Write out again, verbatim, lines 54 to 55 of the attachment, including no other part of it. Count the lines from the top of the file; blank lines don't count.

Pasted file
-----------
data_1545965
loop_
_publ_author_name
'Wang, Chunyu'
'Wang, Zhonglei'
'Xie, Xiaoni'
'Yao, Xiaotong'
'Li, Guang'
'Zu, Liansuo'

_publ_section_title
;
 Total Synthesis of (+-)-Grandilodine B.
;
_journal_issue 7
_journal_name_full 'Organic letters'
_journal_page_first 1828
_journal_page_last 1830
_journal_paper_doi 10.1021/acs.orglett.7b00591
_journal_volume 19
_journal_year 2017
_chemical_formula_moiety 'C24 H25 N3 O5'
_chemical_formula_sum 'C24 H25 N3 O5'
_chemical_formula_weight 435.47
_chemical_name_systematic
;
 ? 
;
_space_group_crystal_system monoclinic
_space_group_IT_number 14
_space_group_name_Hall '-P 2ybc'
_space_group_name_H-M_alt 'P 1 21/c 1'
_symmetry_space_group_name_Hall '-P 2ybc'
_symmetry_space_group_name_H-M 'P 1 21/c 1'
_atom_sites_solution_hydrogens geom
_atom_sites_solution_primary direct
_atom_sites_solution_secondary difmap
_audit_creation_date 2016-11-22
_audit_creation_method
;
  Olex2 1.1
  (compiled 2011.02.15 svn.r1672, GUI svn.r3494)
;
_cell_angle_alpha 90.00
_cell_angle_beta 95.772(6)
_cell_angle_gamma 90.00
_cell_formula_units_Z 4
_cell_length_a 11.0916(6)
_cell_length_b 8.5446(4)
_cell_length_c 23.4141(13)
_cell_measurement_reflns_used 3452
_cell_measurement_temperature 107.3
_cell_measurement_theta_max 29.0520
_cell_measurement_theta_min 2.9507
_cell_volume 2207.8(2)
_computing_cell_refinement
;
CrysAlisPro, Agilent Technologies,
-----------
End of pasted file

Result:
_cell_volume 2207.8(2)
_computing_cell_refinement